So, the first step improved both the trust fund’s solvency and shrunk the deficit. The second step expanded the deficit again, but didn’t effect the trust fund. The third step also didn’t effect the fund, but did shrink the deficit again. Add up the net effect of these three steps — first cuts, then spending, then revenue — and the CBO’s unified budget outlook shows a slightly smaller deficit in the first decade, and a much smaller deficit in the second decade, than we had before health care reform was enacted.

As Paul N. Van de Water points out at the Center on Budget and Policy Priorities, these kinds of Medicare savings have been enacted several times in the past, were “double counted” each time — including by Republicans — and no one ever batted an eye. The only difference this time around is that the savings happen to reside in the same package of legislation as a new entitlement conservatives happen to loath. The conceptual complexities of the trust fund gave them an opening to play silly games with accounting logic, and man did they all leap at the opportunity.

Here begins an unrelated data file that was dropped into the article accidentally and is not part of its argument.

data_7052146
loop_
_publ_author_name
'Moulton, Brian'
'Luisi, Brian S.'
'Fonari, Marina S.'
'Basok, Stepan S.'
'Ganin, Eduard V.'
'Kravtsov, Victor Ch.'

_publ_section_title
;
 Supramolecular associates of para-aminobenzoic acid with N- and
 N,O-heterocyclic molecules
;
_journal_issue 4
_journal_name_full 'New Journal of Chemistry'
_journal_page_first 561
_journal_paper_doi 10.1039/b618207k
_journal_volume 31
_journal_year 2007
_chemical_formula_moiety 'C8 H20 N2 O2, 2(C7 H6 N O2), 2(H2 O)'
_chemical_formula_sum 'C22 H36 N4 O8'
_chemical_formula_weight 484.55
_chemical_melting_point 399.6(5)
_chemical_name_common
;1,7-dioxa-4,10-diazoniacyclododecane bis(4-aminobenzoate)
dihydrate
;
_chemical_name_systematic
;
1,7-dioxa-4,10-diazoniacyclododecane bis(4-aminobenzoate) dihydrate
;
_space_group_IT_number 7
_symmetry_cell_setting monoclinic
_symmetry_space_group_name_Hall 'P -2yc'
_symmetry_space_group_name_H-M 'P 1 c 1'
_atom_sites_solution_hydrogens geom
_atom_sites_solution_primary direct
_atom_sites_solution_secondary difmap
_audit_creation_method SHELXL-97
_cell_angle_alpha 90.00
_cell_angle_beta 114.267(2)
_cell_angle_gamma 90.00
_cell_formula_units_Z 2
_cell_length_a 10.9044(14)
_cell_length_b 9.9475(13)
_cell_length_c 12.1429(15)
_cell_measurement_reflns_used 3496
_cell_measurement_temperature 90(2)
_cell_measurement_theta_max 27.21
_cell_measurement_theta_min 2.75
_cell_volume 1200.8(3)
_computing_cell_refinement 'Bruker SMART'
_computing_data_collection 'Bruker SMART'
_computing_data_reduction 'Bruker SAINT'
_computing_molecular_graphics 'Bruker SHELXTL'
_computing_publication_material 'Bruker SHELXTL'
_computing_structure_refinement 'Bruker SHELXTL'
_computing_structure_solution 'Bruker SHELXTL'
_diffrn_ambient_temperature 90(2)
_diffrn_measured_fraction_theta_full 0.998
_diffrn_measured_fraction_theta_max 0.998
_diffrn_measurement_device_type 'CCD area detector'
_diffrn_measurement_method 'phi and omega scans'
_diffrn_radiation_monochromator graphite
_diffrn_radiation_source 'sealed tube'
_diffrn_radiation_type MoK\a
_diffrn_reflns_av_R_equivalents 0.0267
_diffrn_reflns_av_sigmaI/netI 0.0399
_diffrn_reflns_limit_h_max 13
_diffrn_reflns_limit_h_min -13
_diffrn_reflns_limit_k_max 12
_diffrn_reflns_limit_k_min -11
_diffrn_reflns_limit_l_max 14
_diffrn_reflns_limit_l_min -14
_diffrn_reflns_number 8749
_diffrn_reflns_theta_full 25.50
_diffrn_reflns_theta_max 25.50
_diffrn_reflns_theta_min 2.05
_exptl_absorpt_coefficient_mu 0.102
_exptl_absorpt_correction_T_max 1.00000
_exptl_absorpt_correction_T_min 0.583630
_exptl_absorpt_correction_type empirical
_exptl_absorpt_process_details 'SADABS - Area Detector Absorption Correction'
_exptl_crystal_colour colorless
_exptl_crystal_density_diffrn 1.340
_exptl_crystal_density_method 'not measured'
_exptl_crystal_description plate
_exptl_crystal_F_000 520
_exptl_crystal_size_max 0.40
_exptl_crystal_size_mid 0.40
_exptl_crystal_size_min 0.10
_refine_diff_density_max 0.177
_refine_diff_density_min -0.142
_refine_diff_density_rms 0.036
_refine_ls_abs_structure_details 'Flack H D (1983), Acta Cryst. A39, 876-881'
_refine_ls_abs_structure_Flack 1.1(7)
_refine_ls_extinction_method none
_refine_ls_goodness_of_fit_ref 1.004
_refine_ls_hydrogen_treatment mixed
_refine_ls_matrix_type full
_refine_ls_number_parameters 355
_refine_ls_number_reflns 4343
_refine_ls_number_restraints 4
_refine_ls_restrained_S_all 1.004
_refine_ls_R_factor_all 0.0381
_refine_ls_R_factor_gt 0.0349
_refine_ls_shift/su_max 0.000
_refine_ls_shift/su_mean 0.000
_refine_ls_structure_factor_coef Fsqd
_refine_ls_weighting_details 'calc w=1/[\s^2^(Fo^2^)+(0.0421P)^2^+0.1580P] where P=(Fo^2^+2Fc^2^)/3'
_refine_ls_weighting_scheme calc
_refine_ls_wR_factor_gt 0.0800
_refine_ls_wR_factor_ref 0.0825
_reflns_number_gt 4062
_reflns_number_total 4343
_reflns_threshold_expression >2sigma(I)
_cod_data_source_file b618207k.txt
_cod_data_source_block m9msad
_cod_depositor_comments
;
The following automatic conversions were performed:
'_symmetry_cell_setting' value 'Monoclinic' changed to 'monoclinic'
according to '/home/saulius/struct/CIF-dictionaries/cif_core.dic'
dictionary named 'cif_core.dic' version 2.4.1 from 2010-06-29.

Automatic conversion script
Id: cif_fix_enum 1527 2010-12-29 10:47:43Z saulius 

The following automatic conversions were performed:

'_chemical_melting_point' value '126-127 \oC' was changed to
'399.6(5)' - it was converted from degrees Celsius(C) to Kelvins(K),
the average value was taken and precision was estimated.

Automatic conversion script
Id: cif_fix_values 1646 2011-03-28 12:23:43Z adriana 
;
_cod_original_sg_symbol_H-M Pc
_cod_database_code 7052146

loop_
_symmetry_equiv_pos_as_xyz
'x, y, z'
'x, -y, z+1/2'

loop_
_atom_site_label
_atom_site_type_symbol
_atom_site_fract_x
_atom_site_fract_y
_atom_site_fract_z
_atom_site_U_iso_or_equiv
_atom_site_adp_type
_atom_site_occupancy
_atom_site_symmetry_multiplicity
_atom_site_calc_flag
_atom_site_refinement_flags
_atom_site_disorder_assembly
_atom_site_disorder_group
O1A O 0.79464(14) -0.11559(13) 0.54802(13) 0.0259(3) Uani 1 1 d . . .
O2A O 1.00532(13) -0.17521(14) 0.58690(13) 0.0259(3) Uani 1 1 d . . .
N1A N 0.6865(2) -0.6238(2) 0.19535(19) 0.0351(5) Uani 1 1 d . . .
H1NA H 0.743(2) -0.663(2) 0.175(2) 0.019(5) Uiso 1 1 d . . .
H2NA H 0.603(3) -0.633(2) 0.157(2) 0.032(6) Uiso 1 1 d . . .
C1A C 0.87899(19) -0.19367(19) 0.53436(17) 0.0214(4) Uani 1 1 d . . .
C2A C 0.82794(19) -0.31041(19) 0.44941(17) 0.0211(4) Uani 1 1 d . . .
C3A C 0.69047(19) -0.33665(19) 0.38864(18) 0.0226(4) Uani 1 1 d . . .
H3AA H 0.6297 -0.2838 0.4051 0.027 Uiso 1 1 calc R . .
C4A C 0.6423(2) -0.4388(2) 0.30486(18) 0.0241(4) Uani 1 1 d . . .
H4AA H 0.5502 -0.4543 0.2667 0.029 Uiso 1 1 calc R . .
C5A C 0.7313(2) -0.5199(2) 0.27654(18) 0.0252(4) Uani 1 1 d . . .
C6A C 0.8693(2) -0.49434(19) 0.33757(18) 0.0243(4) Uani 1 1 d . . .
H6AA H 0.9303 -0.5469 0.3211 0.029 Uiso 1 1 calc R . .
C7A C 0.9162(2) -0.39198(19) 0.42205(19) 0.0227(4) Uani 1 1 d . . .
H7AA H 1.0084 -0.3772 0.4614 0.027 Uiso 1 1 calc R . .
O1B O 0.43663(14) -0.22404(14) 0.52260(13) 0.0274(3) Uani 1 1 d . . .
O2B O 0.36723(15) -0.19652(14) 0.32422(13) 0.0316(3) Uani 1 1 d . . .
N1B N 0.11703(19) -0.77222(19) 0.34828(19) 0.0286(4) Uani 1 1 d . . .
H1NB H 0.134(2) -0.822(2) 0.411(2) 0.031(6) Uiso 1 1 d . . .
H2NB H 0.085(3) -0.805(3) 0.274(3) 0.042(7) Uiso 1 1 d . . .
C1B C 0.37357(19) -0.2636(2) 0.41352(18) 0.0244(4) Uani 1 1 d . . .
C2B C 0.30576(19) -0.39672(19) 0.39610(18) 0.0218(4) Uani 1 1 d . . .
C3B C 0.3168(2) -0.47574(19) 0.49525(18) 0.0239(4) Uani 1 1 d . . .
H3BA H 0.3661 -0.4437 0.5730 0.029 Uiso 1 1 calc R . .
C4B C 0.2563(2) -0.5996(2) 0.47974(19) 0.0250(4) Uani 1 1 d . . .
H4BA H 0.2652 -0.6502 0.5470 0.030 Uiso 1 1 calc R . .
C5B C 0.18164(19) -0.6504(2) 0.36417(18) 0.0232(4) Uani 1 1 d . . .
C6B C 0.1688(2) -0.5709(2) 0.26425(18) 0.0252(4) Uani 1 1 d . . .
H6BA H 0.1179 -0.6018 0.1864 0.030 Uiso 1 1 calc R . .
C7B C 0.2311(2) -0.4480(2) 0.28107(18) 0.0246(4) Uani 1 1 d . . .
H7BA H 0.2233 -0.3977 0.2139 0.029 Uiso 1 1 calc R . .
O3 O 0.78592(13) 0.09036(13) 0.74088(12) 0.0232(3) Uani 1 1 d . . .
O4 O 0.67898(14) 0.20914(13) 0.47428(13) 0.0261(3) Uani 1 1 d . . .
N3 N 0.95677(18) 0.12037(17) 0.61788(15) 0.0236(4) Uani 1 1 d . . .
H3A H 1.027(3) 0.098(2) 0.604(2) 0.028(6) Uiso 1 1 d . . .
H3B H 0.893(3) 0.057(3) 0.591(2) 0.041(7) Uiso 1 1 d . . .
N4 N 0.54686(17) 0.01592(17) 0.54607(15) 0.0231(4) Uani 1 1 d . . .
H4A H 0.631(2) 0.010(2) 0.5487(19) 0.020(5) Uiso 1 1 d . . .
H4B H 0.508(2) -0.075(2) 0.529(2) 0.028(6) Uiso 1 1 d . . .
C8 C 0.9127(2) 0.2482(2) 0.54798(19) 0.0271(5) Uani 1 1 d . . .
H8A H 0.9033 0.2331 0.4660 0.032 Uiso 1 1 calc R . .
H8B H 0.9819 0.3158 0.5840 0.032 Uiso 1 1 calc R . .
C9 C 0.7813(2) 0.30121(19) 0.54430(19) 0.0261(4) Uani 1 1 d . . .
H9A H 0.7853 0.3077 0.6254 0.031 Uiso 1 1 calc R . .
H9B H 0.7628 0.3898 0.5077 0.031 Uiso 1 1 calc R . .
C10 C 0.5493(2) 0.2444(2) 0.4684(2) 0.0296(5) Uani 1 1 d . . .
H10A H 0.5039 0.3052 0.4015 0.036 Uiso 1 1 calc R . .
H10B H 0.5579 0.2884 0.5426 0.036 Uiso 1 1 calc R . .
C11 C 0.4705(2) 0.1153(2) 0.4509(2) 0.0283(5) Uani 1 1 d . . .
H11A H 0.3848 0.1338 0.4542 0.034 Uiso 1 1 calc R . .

Is It Time to Force a Clean Debt Ceiling Hike?

Even though passage of Boehner’s plan is looking increasingly unlikely, I realize the most likely fallback is Boehner cobbling together some cross-pollination of his plan with Reid’s plan. Then that passes through the House with a coalition of Democrats and more moderate Republicans, Reid gets it through the Senate, Obama puts pen to paper, and it’s a done deal. Essentially, not much different from what we would’ve gotten had Boehner’s plan passed the House, and then gone through the inevitable renegotiation in order to clear the Senate. (Although Ezra Klein has broached the possibility that Boehner moves to the right.)

As Klein has observed, today’s House vote was really a referendum on John Boehner himself, and how much credibility he has with his caucus. He’d have to lose Republicans no matter what in order to reach an accord with the Senate, but today’s vote would at least prove he has his party corralled.